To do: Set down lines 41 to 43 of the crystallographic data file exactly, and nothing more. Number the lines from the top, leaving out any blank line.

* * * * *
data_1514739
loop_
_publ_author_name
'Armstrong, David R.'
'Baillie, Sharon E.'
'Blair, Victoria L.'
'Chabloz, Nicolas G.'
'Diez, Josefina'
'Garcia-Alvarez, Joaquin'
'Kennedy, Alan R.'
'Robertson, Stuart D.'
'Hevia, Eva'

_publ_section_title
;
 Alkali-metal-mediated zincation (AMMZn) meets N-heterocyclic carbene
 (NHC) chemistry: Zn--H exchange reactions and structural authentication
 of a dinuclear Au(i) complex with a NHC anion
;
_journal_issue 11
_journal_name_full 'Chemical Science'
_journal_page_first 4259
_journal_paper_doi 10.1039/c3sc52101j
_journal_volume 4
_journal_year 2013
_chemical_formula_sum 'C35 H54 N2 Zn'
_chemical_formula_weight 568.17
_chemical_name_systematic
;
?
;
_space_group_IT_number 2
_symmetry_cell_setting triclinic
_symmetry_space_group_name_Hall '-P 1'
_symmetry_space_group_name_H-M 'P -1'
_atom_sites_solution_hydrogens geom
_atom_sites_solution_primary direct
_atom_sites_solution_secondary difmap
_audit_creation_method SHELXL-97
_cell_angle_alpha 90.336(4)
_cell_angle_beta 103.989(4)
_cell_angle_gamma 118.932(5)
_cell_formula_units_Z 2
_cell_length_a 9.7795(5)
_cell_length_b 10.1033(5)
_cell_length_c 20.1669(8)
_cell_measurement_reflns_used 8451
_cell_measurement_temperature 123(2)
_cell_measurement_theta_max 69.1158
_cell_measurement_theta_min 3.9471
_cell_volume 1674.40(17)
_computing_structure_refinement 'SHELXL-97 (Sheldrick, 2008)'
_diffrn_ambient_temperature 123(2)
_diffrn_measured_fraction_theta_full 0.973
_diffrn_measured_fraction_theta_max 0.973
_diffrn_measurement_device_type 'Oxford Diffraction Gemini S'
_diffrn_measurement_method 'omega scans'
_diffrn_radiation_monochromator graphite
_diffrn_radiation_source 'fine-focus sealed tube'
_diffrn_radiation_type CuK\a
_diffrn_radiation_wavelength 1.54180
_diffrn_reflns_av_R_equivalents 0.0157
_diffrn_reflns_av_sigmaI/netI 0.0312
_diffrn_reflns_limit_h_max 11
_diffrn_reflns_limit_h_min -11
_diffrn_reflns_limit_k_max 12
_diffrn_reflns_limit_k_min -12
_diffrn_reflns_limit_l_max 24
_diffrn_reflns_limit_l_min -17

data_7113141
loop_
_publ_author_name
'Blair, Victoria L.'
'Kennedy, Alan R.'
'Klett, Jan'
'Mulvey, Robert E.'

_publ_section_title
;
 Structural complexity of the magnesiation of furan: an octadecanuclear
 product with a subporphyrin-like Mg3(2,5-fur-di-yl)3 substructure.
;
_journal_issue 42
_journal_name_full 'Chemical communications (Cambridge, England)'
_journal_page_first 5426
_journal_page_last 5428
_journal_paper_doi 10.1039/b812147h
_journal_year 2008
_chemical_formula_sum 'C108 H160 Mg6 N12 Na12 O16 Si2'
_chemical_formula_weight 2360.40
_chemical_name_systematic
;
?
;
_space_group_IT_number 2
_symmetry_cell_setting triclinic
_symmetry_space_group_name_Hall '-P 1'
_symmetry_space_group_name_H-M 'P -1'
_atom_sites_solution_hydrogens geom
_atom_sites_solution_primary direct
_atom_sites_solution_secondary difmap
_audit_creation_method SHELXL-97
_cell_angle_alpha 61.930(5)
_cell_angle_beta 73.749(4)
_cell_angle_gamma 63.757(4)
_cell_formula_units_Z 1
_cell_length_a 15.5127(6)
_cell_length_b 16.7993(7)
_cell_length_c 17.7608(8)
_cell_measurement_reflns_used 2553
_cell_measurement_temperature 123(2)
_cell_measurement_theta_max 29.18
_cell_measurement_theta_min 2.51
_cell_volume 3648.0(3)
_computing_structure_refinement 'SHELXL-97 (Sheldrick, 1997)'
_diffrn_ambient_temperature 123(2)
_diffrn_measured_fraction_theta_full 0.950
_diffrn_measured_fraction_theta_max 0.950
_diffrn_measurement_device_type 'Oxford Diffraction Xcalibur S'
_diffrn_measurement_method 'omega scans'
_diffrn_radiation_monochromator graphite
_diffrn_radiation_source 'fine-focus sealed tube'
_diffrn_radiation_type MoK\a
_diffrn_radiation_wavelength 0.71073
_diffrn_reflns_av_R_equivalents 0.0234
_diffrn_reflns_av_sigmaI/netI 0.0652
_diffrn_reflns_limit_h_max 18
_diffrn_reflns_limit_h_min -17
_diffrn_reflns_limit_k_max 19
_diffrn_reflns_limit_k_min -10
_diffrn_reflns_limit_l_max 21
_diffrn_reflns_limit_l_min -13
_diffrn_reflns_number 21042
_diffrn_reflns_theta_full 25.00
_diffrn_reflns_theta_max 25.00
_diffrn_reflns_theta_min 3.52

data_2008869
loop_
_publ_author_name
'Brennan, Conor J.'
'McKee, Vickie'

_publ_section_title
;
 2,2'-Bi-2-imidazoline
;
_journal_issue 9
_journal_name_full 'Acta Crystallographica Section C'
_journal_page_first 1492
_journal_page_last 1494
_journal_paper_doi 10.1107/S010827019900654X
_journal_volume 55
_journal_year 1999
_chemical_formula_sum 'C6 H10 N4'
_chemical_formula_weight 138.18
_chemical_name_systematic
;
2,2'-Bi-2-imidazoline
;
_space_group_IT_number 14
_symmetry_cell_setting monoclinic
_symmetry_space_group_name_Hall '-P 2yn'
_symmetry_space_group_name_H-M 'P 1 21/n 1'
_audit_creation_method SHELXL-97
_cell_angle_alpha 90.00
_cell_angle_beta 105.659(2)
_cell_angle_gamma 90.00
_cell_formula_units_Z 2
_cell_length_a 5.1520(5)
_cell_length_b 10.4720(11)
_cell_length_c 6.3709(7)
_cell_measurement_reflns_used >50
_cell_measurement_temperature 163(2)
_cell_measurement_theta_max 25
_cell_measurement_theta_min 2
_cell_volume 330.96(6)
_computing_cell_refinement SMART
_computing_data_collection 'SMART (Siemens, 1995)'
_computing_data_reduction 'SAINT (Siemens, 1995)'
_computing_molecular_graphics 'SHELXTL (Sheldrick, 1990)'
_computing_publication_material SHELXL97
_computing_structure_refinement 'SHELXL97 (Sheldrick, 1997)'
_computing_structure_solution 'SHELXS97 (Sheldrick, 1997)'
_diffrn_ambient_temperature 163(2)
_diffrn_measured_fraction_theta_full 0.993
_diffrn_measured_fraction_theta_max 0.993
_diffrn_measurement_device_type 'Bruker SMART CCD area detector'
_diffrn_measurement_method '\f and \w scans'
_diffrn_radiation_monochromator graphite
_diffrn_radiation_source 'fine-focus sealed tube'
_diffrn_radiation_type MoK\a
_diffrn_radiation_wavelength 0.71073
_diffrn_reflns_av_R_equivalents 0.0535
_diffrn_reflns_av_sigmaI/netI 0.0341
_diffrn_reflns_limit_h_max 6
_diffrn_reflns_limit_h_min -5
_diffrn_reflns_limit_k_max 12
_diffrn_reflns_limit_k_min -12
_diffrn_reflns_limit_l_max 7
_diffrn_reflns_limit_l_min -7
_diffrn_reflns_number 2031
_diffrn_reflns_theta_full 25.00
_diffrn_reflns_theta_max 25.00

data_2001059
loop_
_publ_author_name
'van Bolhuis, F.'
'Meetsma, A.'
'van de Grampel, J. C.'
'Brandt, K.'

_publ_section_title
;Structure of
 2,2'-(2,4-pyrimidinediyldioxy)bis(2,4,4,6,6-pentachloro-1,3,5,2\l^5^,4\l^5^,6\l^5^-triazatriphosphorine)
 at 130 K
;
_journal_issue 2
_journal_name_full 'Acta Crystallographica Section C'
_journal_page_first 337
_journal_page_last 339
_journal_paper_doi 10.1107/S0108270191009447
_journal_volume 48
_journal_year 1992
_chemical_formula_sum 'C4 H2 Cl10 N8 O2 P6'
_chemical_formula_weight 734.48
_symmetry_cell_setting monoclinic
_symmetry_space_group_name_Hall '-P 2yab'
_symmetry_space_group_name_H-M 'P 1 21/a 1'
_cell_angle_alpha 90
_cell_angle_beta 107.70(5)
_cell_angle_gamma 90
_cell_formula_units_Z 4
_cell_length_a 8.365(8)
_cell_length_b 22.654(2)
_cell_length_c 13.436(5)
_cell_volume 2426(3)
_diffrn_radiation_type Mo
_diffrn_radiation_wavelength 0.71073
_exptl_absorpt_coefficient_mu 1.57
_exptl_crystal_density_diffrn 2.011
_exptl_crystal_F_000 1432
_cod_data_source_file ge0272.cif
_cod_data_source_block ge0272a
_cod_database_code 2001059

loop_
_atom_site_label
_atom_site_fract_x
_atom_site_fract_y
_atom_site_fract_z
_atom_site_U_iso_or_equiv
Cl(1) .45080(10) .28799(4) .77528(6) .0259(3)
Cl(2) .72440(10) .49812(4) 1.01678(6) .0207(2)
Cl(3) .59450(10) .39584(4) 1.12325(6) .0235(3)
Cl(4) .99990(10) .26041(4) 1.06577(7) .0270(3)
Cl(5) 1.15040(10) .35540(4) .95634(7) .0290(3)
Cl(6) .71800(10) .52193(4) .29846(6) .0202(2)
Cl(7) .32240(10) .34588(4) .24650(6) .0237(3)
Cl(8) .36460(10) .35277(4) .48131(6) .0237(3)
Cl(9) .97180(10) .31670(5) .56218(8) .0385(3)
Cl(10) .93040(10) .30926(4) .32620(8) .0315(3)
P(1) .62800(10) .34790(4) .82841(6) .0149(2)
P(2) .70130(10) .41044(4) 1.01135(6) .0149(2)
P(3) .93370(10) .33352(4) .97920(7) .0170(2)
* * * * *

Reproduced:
_cell_angle_gamma 118.932(5)
_cell_formula_units_Z 2
_cell_length_a 9.7795(5)